For Jesus the words of Exodus were not simply a record of what God said to his people in the past, but a word that God was continuing to speak to people who were living 1,500 years later. And although the Sadducees evidently either didn’t understand or didn’t believe the words that they read, God had spoken to them nonetheless, and Jesus holds them accountable for the message that they had received from their Creator.

When we open our Bibles, who is speaking to us through the words that we read? Is it God himself, or do we just have the thoughts of people like us who lived a long time ago? Could it be, as Muslims say, a word that originally came from God but was corrupted by copyists over the centuries? Or should we be even more sophisticated and say that the Bible isn’t God’s word but that it contains God’s word, or that it can become God’s word when he chooses to speak through it?
Well before we go and ask the theologians, let’s pose the question: what did Jesus think about the Bible?
An Objection

But when I say “the Bible,” I mean Scripture, and you don’t have to spend much time in the gospels to see that Scripture is a big deal to Jesus. What I want to know is, according to Jesus, what is the nature of Scripture? Whether you have five books as Joshua did, thirty-nine books as Jesus did,1 or sixty-six books like we do today, who is (ultimately) the author of the books that you have? Are these merely the thoughts of men, or are we holding the word of God?
Jesus’ Use of the Bible

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The God of the Gaps or the God Who Makes the Grass Grow?

We think that as modern people we don’t believe anymore in a God who makes the snow to fall or the grass to grow. But in fact our very sophisticated modern perspective on nature depends on that very thing. God’s decree is why there are natural laws that we can discover through science. What’s more, the fact that natural laws proceed from the mind of God explains why these laws are comprehensible to our minds. This Christian understanding of a universe ruled by the decree of a rational mind lies at the origin of science, and this understanding of the universe still stands behind all our science today whether we recognize it or not.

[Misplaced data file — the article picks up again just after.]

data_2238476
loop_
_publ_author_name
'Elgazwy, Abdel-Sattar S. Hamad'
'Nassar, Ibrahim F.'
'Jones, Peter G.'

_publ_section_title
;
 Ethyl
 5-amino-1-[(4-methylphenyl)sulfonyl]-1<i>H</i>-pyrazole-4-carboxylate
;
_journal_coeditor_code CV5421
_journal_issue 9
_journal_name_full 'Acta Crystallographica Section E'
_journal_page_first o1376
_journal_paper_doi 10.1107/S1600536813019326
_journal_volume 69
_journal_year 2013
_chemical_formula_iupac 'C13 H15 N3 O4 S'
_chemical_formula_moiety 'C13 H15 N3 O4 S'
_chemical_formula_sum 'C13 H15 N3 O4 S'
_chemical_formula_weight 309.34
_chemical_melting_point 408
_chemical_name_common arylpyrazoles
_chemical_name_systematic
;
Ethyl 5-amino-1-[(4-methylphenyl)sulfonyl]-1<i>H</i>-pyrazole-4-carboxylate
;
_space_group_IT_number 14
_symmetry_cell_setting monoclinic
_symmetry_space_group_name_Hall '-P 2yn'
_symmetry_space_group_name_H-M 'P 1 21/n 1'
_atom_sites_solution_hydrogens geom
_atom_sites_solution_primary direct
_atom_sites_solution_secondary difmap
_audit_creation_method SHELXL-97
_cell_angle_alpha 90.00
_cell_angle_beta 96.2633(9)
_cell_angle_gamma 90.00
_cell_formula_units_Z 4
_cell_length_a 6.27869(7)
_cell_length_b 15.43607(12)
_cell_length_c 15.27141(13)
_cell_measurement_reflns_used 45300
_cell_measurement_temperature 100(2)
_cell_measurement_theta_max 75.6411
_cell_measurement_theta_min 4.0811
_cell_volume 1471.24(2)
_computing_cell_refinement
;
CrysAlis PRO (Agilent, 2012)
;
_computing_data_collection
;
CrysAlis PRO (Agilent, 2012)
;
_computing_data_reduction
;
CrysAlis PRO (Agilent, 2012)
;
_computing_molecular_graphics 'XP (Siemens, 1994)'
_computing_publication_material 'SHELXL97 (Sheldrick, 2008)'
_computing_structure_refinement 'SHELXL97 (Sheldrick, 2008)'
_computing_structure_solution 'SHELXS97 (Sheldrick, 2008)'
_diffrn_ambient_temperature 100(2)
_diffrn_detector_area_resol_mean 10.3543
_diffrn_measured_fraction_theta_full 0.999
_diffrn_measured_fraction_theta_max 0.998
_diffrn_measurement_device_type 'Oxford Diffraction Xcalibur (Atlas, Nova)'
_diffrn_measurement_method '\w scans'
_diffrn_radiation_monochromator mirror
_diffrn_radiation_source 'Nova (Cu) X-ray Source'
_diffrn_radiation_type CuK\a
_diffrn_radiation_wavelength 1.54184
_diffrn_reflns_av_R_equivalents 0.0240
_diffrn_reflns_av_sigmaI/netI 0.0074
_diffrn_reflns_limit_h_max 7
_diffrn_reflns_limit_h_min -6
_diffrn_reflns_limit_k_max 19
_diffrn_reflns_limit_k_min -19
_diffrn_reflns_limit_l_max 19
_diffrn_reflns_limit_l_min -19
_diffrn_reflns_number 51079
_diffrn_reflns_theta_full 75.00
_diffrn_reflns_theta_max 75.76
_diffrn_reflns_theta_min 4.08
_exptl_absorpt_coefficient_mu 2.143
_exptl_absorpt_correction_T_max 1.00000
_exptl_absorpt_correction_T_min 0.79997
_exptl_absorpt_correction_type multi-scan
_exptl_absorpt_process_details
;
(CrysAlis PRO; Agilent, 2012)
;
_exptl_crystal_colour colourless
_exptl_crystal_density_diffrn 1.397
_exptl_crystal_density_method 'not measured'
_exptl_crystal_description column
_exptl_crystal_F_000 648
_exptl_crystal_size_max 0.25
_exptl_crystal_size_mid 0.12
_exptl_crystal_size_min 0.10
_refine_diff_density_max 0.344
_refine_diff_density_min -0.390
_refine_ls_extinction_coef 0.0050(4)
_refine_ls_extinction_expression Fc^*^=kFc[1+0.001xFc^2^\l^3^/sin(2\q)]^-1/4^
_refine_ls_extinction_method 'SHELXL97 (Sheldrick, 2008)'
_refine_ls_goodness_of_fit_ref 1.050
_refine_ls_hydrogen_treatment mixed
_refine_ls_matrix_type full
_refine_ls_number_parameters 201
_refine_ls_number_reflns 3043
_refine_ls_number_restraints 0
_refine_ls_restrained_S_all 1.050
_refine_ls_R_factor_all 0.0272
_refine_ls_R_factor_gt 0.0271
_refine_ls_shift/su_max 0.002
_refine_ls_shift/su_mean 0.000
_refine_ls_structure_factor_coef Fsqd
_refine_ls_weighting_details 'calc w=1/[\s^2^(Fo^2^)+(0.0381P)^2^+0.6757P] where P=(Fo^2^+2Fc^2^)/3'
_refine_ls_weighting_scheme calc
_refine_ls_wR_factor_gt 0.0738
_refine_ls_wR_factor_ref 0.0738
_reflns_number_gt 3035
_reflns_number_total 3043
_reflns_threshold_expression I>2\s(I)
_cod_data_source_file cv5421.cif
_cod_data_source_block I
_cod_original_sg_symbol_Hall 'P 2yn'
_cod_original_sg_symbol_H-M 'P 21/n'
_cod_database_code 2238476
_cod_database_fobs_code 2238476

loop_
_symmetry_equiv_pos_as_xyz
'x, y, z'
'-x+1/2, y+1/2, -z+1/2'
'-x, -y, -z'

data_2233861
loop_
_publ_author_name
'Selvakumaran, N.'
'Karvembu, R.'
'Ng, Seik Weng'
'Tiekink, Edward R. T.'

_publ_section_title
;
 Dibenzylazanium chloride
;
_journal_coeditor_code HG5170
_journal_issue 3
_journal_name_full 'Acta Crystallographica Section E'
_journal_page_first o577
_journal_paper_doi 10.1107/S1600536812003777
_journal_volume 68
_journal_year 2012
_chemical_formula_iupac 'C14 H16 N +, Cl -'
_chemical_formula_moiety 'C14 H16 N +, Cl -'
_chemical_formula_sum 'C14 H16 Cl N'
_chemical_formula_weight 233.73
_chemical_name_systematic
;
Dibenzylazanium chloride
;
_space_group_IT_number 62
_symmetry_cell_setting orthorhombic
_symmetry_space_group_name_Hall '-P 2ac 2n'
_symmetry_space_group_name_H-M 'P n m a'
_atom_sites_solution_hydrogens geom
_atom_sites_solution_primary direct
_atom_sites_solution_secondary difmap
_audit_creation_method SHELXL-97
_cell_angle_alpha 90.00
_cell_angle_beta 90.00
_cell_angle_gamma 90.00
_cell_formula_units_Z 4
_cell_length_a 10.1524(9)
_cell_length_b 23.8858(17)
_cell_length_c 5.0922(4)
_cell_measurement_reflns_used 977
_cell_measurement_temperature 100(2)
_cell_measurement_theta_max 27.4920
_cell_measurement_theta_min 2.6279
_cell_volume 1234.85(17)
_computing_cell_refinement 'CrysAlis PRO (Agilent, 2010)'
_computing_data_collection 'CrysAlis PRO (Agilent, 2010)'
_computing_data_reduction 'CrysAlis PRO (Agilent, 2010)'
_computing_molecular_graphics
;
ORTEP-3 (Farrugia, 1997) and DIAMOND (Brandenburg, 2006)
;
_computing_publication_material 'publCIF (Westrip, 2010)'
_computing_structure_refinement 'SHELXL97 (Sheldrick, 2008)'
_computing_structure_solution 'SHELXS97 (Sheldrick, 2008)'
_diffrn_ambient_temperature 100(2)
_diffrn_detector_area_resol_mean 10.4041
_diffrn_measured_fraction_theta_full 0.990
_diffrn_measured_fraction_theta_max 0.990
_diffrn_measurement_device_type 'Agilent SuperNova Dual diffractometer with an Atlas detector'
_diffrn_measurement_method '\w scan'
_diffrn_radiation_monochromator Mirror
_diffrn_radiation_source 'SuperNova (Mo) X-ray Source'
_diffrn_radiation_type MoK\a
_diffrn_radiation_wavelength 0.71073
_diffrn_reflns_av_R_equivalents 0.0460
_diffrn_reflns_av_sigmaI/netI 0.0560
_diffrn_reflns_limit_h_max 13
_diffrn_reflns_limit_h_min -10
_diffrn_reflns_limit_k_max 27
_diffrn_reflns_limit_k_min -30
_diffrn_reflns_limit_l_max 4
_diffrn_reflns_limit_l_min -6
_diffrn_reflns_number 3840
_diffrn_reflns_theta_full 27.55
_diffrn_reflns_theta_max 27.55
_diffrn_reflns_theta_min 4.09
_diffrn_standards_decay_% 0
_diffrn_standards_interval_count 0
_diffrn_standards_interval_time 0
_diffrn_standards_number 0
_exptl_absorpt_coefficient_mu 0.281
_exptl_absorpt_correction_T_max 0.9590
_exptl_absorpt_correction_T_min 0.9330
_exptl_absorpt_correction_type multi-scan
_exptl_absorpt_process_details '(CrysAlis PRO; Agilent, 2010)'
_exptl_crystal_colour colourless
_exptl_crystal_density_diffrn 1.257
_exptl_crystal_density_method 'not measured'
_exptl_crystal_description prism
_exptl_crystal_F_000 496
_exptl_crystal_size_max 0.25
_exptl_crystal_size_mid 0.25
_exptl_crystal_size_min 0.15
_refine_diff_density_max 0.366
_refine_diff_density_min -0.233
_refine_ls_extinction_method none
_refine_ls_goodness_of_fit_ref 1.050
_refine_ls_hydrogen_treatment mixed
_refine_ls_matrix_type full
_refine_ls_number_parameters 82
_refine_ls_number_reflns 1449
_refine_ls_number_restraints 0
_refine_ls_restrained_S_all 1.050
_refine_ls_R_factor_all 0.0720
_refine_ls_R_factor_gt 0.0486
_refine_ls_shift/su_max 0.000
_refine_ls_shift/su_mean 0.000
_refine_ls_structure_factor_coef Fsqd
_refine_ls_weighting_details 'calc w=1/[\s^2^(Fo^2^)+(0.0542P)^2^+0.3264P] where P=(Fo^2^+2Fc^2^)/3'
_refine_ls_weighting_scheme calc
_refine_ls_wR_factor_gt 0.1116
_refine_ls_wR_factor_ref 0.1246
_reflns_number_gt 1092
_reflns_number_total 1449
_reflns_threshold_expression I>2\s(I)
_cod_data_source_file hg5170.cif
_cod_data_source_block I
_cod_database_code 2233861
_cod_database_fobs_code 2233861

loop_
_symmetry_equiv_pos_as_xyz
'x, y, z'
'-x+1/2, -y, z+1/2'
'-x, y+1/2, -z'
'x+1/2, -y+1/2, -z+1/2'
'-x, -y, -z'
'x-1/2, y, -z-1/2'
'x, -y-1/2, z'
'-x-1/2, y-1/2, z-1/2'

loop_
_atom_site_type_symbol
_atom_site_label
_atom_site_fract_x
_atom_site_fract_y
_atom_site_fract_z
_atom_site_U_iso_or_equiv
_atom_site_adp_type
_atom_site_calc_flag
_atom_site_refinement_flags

In the Bible, God is presented as being directly responsable for all kinds of natural phenomena. Consider the praise the psalmist gives him in Psalm 147 for the way he takes care of his creation:

He covers the heavens with clouds; he prepares rain for the earth; he makes grass grow on the hills. He gives to the beasts their food, and to the young ravens that cry. […] He sends out his command to the earth; his word runs swiftly. He gives snow like wool; he scatters frost like ashes. He hurls down his crystals of ice like crumbs; who can stand before his cold? He sends out his word, and melts them; he makes his wind blow and the waters flow. -Psalm 147:8-9, 15-18

God himself claims similar things in Job 38-39, and Jesus also affirms that his Father is the one who feeds the birds and clothes the grass (Mt 5:26, 30). The biblical God is one who is constantly involved in maintaining and taking care of the world he has created.
But in the 21st century, we don’t believe that God does that anymore.
Armed with modern science, we are inclined to think that we know that rain and snow are a function of humidity and temperature and pressure in the atmosphere, that grass grows because of nutrients in the soil and the light of the sun, and that birds don’t need feeding because they feed themselves. Once upon a time we put the label “God” on all these mysteries because we didn’t know how things work. Now that we do know, we can safely dispense with primitive ideas about God making rain or causing the sun to rise. That is to say, God is a God of the gaps, the explanation we appeal to when we don’t have a natural one. And as science continuously closes the gaps, the place for God gets ever smaller.
Of course none of that is true.
God is not the God of the gaps. And science, rather than explaining away God, has opened a marvelous window for us to see in ever greater detail what it is that God does every day to govern and take care of his creation. Consider the example of gravity. All of us are familiar with gravity as being responsable for keeping planets in their orbits and bringing apples down on the heads of pondering physicists.